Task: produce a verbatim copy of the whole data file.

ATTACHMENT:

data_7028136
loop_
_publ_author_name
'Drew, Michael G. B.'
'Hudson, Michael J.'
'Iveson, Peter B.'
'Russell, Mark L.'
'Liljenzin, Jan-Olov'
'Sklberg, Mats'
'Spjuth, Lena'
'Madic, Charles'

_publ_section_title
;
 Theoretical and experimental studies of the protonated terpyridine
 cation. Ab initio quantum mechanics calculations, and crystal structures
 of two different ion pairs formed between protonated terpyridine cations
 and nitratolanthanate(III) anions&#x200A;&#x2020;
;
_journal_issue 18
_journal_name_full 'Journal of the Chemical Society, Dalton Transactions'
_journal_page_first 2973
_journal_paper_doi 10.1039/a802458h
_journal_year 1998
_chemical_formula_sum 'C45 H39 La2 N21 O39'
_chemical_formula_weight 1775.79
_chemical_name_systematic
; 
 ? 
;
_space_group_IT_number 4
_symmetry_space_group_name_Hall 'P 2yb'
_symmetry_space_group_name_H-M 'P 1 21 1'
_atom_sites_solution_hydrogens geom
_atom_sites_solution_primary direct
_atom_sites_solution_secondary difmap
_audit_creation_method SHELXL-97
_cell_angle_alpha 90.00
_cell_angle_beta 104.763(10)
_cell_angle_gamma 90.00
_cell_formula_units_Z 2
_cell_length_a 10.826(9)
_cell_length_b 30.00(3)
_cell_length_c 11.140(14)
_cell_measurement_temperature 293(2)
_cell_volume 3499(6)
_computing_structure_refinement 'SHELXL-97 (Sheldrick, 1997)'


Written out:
data_7028136
loop_
_publ_author_name
'Drew, Michael G. B.'
'Hudson, Michael J.'
'Iveson, Peter B.'
'Russell, Mark L.'
'Liljenzin, Jan-Olov'
'Sklberg, Mats'
'Spjuth, Lena'
'Madic, Charles'

_publ_section_title
;
 Theoretical and experimental studies of the protonated terpyridine
 cation. Ab initio quantum mechanics calculations, and crystal structures
 of two different ion pairs formed between protonated terpyridine cations
 and nitratolanthanate(III) anions&#x200A;&#x2020;
;
_journal_issue 18
_journal_name_full 'Journal of the Chemical Society, Dalton Transactions'
_journal_page_first 2973
_journal_paper_doi 10.1039/a802458h
_journal_year 1998
_chemical_formula_sum 'C45 H39 La2 N21 O39'
_chemical_formula_weight 1775.79
_chemical_name_systematic
; 
 ? 
;
_space_group_IT_number 4
_symmetry_space_group_name_Hall 'P 2yb'
_symmetry_space_group_name_H-M 'P 1 21 1'
_atom_sites_solution_hydrogens geom
_atom_sites_solution_primary direct
_atom_sites_solution_secondary difmap
_audit_creation_method SHELXL-97
_cell_angle_alpha 90.00
_cell_angle_beta 104.763(10)
_cell_angle_gamma 90.00
_cell_formula_units_Z 2
_cell_length_a 10.826(9)
_cell_length_b 30.00(3)
_cell_length_c 11.140(14)
_cell_measurement_temperature 293(2)
_cell_volume 3499(6)
_computing_structure_refinement 'SHELXL-97 (Sheldrick, 1997)'